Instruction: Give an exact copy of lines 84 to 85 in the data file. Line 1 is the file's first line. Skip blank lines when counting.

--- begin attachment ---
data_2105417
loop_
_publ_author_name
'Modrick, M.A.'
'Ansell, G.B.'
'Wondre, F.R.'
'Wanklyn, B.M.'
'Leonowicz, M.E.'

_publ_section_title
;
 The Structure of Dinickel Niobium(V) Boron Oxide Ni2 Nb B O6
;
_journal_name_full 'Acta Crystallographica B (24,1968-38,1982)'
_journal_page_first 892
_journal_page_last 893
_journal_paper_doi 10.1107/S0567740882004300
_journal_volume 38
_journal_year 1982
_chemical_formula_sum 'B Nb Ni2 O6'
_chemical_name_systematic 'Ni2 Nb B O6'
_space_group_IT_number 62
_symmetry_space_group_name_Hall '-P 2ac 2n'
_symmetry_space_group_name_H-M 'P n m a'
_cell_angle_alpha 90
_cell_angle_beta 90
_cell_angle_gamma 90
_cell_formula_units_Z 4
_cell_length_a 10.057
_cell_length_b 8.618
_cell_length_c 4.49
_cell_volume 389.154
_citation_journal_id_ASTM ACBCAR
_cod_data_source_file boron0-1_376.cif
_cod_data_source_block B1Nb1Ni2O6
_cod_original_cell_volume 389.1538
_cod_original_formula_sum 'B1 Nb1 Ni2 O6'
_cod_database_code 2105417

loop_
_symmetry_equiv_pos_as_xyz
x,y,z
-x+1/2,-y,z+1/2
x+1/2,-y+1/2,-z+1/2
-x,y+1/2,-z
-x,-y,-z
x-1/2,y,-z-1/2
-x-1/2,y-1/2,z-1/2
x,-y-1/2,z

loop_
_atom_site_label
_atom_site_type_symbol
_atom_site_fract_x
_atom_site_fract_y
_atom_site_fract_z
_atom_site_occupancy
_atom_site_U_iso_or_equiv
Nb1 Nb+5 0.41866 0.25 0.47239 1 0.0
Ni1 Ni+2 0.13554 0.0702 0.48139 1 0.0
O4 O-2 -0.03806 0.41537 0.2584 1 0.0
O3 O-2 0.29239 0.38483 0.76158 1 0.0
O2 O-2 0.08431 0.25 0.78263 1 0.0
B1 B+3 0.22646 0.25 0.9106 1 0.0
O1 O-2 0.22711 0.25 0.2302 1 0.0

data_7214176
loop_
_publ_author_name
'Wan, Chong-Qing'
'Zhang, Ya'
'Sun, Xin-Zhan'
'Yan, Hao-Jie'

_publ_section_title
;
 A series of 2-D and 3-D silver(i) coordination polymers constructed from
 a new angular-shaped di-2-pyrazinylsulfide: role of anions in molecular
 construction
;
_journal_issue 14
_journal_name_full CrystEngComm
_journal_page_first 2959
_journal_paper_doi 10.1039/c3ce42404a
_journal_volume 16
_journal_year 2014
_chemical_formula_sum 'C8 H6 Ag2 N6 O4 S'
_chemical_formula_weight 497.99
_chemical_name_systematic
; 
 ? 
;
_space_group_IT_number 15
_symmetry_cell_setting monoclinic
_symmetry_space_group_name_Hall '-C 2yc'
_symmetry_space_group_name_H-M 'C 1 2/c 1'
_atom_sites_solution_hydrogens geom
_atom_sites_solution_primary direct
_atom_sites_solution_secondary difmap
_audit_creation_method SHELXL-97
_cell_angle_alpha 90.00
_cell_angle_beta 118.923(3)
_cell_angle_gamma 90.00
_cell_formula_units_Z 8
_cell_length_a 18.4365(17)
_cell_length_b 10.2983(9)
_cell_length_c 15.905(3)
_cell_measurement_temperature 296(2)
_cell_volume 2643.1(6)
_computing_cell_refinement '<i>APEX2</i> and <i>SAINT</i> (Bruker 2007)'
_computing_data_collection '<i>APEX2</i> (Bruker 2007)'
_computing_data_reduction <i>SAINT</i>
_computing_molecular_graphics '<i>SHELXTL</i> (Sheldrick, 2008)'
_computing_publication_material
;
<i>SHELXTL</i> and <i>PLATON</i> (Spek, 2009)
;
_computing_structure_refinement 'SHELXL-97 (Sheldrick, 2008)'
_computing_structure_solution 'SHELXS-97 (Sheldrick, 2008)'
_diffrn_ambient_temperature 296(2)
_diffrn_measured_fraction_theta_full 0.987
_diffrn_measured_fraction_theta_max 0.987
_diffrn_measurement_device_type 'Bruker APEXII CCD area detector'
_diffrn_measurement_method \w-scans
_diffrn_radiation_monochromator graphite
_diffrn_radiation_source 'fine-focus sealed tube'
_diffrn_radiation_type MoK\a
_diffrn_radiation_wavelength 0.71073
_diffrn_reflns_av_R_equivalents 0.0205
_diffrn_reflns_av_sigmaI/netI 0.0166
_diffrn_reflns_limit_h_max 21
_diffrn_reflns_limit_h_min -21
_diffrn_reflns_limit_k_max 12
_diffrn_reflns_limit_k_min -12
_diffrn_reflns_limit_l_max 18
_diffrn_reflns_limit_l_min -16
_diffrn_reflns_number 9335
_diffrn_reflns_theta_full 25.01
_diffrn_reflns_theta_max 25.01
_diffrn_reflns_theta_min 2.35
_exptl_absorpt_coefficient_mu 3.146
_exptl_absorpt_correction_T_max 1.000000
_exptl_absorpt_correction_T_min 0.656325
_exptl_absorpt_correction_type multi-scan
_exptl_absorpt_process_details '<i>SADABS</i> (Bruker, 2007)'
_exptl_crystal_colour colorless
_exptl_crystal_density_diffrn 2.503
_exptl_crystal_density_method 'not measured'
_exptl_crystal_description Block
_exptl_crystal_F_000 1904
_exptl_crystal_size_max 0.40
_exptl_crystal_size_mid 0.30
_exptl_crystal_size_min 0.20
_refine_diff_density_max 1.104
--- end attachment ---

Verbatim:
_chemical_name_systematic
; 